- This week judges at the National Environmental Tribunal in Nairobi cancelled the license issued by the National Environmental Management Authority for the 1050MW Lamu coal to energy project .
- The country’s first ever coal-powered plant was set to be constructed near the coastal town of Lamu, a Unesco World Heritage Site.
- The National Environmental Tribunal ruled that authorities had failed to do a thorough environmental assessment, ordering the developer, Amu Power ,to undertake a new environmental impact assessment.
- The Chinese-backed power station would increase the country’s greenhouse gas emissions by 700%, activists say.
The environmental court also faulted the Chinese-backed power plant for failing to adequately consult the public about the initiative, and cited insufficient and unclear plans for handling and storing toxic coal ash.
The ruling was a win for environmental activists and local communities, who for three years argued the coal plant would not only pollute the air but also damage the fragile marine ecosystem and devastate the livelihoods of fishing communities. They warn that construction of the 1,050 MW coal-fired plant near Lamu – a 14th Century idyllic tourist spot – would put its protected status at risk and ruin livelihoods of the locals.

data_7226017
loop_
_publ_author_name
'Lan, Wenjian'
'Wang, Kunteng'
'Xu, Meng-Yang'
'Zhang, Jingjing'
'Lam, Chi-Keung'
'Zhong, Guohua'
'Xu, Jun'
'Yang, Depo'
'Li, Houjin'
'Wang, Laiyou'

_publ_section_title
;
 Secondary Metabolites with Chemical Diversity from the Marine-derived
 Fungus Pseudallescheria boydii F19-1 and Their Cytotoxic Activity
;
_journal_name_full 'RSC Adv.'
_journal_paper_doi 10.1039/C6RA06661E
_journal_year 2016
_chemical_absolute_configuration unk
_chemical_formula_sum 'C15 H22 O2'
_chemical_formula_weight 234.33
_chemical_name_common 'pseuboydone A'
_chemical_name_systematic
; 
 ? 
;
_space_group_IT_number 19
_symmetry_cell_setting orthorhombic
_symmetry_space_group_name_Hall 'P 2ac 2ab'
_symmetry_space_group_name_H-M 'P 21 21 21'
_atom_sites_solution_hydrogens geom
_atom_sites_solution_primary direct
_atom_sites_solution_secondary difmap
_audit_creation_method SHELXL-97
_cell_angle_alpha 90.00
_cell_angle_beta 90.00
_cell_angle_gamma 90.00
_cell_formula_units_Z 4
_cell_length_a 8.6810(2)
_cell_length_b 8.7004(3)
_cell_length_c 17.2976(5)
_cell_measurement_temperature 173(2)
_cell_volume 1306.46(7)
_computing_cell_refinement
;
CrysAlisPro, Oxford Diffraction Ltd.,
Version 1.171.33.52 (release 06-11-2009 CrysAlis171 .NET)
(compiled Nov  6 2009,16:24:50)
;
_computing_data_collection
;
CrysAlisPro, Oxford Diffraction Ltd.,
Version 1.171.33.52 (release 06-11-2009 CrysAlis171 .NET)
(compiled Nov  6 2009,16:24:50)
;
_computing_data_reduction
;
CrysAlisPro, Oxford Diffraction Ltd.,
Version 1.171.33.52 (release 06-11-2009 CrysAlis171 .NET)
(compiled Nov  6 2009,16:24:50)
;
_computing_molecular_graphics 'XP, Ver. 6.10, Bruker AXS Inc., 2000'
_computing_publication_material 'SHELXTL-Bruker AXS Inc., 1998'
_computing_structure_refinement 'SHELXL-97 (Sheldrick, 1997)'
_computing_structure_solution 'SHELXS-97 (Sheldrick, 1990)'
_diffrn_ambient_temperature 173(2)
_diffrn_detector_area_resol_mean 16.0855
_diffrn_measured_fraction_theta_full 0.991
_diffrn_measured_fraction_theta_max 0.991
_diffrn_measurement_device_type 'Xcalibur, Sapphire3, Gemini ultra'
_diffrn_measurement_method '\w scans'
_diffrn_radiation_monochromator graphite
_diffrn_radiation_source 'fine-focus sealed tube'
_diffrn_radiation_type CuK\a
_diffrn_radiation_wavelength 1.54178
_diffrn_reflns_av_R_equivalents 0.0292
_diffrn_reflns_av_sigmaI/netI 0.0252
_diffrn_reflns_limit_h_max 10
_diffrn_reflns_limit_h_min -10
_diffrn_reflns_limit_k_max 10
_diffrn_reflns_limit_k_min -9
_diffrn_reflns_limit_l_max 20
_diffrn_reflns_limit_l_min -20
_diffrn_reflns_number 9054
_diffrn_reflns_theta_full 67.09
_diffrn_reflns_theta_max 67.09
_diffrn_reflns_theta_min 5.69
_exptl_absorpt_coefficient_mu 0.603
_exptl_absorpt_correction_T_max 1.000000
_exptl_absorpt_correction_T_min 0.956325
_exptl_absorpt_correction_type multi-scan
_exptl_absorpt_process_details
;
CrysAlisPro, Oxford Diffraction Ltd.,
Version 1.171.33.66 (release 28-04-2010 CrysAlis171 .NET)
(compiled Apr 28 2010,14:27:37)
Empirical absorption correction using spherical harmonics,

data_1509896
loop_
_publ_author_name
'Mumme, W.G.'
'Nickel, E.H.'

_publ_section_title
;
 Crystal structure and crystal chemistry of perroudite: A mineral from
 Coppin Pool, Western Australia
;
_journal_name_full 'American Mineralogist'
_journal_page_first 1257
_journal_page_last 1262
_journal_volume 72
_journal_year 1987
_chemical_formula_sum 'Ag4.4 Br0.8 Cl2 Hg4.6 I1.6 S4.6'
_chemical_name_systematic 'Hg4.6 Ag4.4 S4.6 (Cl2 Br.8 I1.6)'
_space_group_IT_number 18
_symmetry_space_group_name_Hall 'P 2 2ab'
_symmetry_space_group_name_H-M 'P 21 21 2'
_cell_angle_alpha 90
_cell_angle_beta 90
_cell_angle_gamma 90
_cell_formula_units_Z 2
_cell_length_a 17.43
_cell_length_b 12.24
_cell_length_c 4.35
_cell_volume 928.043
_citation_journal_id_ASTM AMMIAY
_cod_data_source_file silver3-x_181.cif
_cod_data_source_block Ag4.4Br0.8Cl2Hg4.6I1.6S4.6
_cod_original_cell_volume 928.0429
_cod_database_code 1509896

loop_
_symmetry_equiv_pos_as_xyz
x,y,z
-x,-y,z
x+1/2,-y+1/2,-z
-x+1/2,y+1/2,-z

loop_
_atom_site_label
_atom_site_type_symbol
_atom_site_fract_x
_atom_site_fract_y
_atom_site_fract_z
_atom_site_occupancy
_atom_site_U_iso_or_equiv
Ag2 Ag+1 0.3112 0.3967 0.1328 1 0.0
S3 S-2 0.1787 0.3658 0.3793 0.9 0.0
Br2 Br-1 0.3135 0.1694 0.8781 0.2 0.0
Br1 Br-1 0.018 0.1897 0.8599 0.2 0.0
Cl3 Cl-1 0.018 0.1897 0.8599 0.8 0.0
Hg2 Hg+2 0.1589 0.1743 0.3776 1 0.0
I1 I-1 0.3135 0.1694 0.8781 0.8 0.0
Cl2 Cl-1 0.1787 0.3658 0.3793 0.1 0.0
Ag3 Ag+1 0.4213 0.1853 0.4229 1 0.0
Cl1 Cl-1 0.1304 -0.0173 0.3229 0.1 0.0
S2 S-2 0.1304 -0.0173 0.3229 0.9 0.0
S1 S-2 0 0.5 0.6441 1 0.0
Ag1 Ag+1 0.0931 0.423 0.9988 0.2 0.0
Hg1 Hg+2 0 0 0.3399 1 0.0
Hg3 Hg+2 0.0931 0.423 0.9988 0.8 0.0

“It really is a great day for the people of Lamu,” said Mark Odaga, a lawyer with nonprofit group Natural Justice. “Theirs was a cry for their voices to be heard, for their concerns to be reflected so that this wasn’t a situation of people being anti-development.”
While the latest verdict delays the coal plant’s development, it doesn’t put an end to it. Amu Power can still apply for a new license or appeal the decision within the next month. For now, though, local communities are celebrating the win.
“We’re now old, but we inherited a clean and healthy environment from our fathers, and it’s our duty to give our children a clean and healthy environment as well,” said the vice chair of NGO Save Lamu, Mohammed Mbwana.
Author: GBA News Desk